Question: How did newspaper accounts describe the nature of the witnesses experience?

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Question: How did newspaper accounts describe the nature of the witnesses experience?

Hostile newspaper accounts clearly stated that both Harris and Whitmer physically handled and examined the plates

Early hostile newspapers claimed that the witnesses' descriptions did not match, but were clear that both Harris and Whitmer had at some point physically handled and examined the plates:

Whitmar’s [sic] description of the Book of Mormon, differs entirely from that given by Harris; both of whom it would seem have been of late permitted, not only to see and handle it, but to examine its contents. Whitmar relates that he was led by Smith into an open field, on his father’s farm near Waterloo, when they found the book lying on the ground; Smith took it up and requested him to examine it, which he did for the space of half an hour or more, when he returned it to Smith, who placed it in its former position, alledging that the book was in the custody of another, intimating that some Divine agent would have it in safe keeping. [1]

David, like Martin, had been charged with being deluded into thinking he had seen an angel and the plates. One observer remembers when David was so accused, and said:

How well and distinctly I remember the manner in which Elder Whitmer arose and drew himself up to his full height--a little over six feet--and said, in solemn and impressive tones: "No sir! I was not under any hallucination, nor was I deceived! I saw with these eyes, and I heard with these ears! I know whereof I speak!" (Joseph Smith III, et al., Interview, July 1884, Richmond Missouri, in Lyndon W. Cook, David Whitmer Interviews, 134-35) [2]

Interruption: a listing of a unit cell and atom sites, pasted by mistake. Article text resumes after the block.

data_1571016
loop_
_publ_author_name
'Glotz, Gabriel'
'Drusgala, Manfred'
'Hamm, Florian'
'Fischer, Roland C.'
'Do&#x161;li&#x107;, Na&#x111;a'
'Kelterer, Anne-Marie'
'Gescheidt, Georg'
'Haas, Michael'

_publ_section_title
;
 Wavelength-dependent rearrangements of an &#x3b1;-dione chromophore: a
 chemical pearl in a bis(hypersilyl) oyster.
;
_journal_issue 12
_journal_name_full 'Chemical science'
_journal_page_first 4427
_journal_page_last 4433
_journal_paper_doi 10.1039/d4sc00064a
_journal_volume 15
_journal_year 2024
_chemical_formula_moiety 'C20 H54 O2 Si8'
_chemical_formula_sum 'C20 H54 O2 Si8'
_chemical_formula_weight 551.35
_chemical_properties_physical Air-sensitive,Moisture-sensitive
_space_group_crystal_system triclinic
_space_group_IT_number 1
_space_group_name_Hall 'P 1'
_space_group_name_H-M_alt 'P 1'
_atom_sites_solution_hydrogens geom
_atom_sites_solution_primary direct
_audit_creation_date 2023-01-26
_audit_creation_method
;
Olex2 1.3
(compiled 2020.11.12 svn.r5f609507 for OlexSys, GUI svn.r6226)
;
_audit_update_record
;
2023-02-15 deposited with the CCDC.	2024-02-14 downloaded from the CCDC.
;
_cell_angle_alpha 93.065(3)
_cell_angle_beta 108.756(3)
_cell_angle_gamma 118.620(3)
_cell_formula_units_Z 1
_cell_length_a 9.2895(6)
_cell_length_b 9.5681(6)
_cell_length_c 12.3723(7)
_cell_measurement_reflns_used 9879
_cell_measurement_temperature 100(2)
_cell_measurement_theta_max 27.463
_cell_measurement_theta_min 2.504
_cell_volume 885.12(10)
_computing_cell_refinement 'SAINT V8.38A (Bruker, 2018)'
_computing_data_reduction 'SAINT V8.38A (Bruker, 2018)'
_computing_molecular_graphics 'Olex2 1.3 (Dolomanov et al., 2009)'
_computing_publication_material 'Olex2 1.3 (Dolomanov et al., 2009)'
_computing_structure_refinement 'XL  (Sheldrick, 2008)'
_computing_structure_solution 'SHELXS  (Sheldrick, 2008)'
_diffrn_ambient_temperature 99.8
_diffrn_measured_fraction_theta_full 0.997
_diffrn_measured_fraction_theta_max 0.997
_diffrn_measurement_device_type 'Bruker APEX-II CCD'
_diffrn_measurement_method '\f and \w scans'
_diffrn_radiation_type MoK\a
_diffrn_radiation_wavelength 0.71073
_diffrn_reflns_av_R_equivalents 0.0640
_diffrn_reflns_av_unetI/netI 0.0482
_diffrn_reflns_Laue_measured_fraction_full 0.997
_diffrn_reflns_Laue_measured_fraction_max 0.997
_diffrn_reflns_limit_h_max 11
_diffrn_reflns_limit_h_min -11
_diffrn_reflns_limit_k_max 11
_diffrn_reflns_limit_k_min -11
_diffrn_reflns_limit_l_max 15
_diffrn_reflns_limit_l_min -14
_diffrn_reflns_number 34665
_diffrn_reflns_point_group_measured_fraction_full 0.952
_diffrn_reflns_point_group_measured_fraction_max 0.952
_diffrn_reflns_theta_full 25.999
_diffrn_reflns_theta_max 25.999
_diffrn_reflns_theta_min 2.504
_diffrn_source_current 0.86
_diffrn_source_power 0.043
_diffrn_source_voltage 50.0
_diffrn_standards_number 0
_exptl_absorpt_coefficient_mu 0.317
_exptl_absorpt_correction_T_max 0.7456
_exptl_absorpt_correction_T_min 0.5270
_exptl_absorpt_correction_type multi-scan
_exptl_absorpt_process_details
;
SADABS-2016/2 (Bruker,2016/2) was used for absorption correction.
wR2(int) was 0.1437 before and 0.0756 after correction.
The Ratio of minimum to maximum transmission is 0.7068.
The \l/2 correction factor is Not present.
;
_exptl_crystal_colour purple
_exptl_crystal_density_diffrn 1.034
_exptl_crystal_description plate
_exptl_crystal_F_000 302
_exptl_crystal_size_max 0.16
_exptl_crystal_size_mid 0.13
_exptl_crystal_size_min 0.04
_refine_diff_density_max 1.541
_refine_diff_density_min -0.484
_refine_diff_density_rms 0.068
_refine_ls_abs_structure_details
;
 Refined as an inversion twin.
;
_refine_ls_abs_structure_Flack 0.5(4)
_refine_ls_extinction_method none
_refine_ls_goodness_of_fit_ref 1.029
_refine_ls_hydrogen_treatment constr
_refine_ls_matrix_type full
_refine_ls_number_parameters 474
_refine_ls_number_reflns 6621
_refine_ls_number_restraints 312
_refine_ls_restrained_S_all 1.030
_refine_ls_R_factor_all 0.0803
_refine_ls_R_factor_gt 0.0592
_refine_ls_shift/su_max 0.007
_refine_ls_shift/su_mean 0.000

On another occasion in which Whitmer was asked about the plates, the interviewer recorded:

He then explained that he saw the plates, and with his natural eyes, but he had to be prepared for it--that he and the other witnesses were overshadowed by the power of God and a halo of brightness indescribable. [3]


  1. “Gold Bible, No. 6,” The Reflector (Palmyra, New York) 2, no. 16 (19 March 1831): 126–27. off-site
  2. Joseph Smith III visited David Whitmer in 1884, along with a committee from the Reorganized Church of Jesus Christ of Latter Day Saints and several onlookers. According to Joseph III's memoirs, one of the non-believers there was a military officer, who suggested the possibility that Whitmer "had been mistaken and had simply been moved upon by some mental disturbance or hallucination, which had deceived him into thinking he saw" the angel and the plates. Joseph III's recollection of Whitmer's response is quoted above. See Memoirs of Joseph Smith III, cited in Mary Audentia Smith Anderson, Joseph Smith III and the Restoration (Independence, MO: 1952), pp. 311-12. Cited in Richard Lloyd Anderson, Investigating the Book of Mormon Witnesses (Salt Lake City: Deseret Book Company, 1981), 88. ISBN 0877478465.
  3. "David Whitmer Interview with Nathan Tanner, Jr., 13 May 1886," Early Mormon Documents, Dan Vogel (editor) 5:166.